Now, I don’t know if they did that in Houston, but the technique then would have been, “Okay, this part of town, you leave, and the next part of town, you leave at this point in time.” The problem with that is you’d have all kinds of people cheating the system trying to get in line early. So they’re doing the best they can and yet they’re doing it well in advance. The idea that we can take a city, two million people, put them on an interstate highway system and have a normal, every day come as you go day in America on that highway, whose expectations are these? It’s a bunch of people that have no connection to the real world. It’s a bunch of people who are insulated and who expect that government is going to be flawless each and every time it operates, and then when a Republican is in charge of the government whether it’s the federal government, a state government, or a city government, and it doesn’t work, bammo, here they come. If we’d only had some compassionate liberal running the show, why none of this would have happened. It just offends my sensibilities and it offended my sensibilities all night last night as I’m watching television they’re running videotape of daylight problems trying to pass it off as though it’s still going on.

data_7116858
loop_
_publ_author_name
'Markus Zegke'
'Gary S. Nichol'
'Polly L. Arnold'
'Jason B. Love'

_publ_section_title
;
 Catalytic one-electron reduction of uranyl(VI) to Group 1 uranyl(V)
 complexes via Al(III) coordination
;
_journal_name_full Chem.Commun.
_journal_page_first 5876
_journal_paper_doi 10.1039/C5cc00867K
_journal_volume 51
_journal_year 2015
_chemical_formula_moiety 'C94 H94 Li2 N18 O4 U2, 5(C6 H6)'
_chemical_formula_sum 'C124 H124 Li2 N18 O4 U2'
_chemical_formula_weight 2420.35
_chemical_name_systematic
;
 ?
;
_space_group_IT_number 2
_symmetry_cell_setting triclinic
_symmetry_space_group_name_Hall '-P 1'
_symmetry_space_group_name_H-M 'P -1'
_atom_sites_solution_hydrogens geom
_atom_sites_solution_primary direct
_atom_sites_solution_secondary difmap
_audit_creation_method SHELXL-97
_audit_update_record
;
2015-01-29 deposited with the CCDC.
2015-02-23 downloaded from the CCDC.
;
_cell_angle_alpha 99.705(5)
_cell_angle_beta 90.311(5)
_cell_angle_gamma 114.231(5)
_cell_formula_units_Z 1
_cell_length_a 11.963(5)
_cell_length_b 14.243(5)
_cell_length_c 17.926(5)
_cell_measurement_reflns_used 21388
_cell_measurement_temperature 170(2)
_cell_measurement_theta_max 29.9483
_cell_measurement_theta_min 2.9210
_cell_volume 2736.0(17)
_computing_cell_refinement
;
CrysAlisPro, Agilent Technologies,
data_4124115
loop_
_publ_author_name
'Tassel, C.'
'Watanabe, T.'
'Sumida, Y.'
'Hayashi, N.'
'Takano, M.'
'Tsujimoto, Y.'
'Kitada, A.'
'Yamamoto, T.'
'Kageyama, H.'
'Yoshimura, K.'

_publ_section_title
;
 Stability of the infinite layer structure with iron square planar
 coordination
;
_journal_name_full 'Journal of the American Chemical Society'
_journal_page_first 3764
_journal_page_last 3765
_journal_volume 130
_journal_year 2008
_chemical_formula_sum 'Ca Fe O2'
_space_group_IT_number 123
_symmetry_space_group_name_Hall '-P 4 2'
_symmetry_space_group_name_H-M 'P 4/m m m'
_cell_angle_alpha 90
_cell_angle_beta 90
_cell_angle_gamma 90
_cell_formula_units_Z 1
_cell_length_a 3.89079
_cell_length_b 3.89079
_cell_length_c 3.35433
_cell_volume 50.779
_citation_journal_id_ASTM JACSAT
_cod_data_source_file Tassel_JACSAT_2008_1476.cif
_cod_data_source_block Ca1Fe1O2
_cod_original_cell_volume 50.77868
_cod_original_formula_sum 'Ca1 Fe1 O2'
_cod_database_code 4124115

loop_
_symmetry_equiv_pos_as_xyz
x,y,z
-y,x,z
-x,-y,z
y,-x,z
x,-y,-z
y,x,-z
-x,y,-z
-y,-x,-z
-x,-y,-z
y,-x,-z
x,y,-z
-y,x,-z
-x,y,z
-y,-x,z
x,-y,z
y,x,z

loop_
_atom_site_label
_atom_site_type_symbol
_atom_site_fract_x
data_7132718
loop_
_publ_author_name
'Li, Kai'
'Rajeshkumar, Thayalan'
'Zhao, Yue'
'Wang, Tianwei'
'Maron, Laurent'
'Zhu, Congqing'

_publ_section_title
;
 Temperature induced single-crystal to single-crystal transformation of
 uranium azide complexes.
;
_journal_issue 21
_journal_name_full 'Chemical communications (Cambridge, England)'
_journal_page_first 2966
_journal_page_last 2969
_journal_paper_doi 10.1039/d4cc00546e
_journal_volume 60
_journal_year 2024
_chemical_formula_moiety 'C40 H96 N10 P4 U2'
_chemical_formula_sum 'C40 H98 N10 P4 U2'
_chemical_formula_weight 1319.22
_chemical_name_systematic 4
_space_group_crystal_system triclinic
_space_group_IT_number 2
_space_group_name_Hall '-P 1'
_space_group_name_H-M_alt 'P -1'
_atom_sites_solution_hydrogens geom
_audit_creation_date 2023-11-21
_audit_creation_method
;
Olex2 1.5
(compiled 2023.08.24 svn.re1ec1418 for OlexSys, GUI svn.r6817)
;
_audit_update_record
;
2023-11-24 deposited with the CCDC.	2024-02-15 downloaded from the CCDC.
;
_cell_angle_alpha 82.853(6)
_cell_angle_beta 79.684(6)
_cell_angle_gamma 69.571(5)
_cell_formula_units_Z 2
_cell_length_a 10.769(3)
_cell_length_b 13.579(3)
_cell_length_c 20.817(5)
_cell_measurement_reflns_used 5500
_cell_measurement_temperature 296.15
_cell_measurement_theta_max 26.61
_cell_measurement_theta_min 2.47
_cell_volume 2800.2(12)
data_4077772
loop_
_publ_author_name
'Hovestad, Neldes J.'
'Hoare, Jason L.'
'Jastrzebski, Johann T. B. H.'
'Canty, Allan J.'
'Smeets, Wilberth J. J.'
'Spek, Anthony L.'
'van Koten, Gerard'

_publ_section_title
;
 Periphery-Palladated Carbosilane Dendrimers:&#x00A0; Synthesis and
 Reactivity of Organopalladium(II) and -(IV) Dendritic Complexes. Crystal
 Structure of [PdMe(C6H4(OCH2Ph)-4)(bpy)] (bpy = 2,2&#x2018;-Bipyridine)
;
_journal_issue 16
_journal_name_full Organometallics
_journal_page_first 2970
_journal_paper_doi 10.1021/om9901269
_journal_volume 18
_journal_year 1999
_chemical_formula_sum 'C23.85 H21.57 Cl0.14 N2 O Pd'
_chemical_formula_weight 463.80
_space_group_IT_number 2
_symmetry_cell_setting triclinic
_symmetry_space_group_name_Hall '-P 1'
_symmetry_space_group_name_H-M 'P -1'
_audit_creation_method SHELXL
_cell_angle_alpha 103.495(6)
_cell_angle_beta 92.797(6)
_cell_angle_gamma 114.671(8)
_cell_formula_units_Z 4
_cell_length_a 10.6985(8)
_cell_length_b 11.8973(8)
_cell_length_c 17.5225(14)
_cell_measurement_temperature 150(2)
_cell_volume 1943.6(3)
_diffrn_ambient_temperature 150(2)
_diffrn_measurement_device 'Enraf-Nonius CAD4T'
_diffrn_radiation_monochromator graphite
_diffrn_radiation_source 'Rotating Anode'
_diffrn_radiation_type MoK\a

Now, I haven’t had a whole lot of time to watch this morning. Are those traffic tie-ups still taking place? Are there still big, long traffic jams? Some — okay, so it’s not as bad? That’s why I’m not seeing as much of it on TV, because it’s not as bad as it was. We had this horrible accident with that school bus. How many senior citizens on that bus, 20? Oh, 45 on the bus, and it just blew up, they think it was somebody on board had an oxygen tank to help them breathe, and some fire started, bam, that was it. You think, how in the world can that happen? Well, it happens. You know, if we were just now arriving, if we were Adam and Eve — no, forget Adam and Eve. If God wanted to create the world today the EPA would not let him put oxygen on the planet because it’s so dangerous. I think that these kind of things unfortunately when you start moving these large numbers of people, they happen, and here the blame game starts. And look at this. Here they go again, the Associated Press: No way out, many poor stuck in Houston. “Wilma Skinner would like to scream at the officials of this city. If only they would pick up their phones. ‘I done called for a shelter, I done called for help. There ain’t none. No one answers,’ she said, standing in blistering heat outside a check-cashing store that had just run out of its main commodity.” Which would be money for those of you in Rio Linda. “‘Everyone just says, “Get out, get out.” I’ve got no way of getting out. And now I’ve got no money.’ With Hurricane Rita breathing down Houston’s neck, those with cars were stuck in gridlock trying to get out. Those like Skinner – poor, and with a broken-down car – were simply stuck, and fuming at being abandoned, they say. ‘All the banks are closed and I just got off work,’ said Thomas Visor, holding his sweaty paycheck as he, too, tried to get inside the store, where more than 100 people, all of them black or Hispanic, fretted in line. ‘This is crazy. How are you supposed to evacuate a hurricane if you don’t have money? Answer me that?'” It’s a good question, cash is king out there. Cash is king, especially the poor people who don’t have credit cards, cash is it. Without cash you can’t get along. The last I saw the government is not running the check cashing store. So here we go again. It’s the poor, the poor are stuck in Houston. It’s the same, same page, same template, same news cycle, same exact view of things, thank you media.